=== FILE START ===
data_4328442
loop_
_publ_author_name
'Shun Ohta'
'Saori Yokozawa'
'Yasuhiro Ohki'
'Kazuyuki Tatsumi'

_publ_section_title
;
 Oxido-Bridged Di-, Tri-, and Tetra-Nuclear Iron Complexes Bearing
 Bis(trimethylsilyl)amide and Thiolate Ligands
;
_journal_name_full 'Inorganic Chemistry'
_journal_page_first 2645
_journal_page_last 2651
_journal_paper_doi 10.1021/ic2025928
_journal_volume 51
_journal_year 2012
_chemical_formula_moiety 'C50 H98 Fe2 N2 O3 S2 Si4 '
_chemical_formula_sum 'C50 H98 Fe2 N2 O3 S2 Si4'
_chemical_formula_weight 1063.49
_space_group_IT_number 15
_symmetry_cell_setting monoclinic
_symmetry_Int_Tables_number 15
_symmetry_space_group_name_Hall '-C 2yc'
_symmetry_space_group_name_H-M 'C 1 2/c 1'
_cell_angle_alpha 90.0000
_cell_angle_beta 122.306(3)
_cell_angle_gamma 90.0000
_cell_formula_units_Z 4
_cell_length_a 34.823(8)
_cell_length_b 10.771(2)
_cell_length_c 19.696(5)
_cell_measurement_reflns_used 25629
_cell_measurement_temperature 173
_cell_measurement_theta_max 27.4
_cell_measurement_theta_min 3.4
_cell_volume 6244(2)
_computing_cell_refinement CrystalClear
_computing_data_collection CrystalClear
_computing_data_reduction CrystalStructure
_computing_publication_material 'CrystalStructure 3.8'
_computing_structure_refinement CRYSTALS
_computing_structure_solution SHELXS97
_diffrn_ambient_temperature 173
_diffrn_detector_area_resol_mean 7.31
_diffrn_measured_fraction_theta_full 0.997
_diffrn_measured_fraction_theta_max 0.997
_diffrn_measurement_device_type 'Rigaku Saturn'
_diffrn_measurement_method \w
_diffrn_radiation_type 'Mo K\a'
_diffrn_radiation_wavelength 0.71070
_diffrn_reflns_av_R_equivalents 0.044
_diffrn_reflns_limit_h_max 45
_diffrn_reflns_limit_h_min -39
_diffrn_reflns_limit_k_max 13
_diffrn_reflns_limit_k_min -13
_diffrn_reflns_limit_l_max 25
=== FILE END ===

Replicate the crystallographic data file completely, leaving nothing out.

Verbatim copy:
data_4328442
loop_
_publ_author_name
'Shun Ohta'
'Saori Yokozawa'
'Yasuhiro Ohki'
'Kazuyuki Tatsumi'

_publ_section_title
;
 Oxido-Bridged Di-, Tri-, and Tetra-Nuclear Iron Complexes Bearing
 Bis(trimethylsilyl)amide and Thiolate Ligands
;
_journal_name_full 'Inorganic Chemistry'
_journal_page_first 2645
_journal_page_last 2651
_journal_paper_doi 10.1021/ic2025928
_journal_volume 51
_journal_year 2012
_chemical_formula_moiety 'C50 H98 Fe2 N2 O3 S2 Si4 '
_chemical_formula_sum 'C50 H98 Fe2 N2 O3 S2 Si4'
_chemical_formula_weight 1063.49
_space_group_IT_number 15
_symmetry_cell_setting monoclinic
_symmetry_Int_Tables_number 15
_symmetry_space_group_name_Hall '-C 2yc'
_symmetry_space_group_name_H-M 'C 1 2/c 1'
_cell_angle_alpha 90.0000
_cell_angle_beta 122.306(3)
_cell_angle_gamma 90.0000
_cell_formula_units_Z 4
_cell_length_a 34.823(8)
_cell_length_b 10.771(2)
_cell_length_c 19.696(5)
_cell_measurement_reflns_used 25629
_cell_measurement_temperature 173
_cell_measurement_theta_max 27.4
_cell_measurement_theta_min 3.4
_cell_volume 6244(2)
_computing_cell_refinement CrystalClear
_computing_data_collection CrystalClear
_computing_data_reduction CrystalStructure
_computing_publication_material 'CrystalStructure 3.8'
_computing_structure_refinement CRYSTALS
_computing_structure_solution SHELXS97
_diffrn_ambient_temperature 173
_diffrn_detector_area_resol_mean 7.31
_diffrn_measured_fraction_theta_full 0.997
_diffrn_measured_fraction_theta_max 0.997
_diffrn_measurement_device_type 'Rigaku Saturn'
_diffrn_measurement_method \w
_diffrn_radiation_type 'Mo K\a'
_diffrn_radiation_wavelength 0.71070
_diffrn_reflns_av_R_equivalents 0.044
_diffrn_reflns_limit_h_max 45
_diffrn_reflns_limit_h_min -39
_diffrn_reflns_limit_k_max 13
_diffrn_reflns_limit_k_min -13
_diffrn_reflns_limit_l_max 25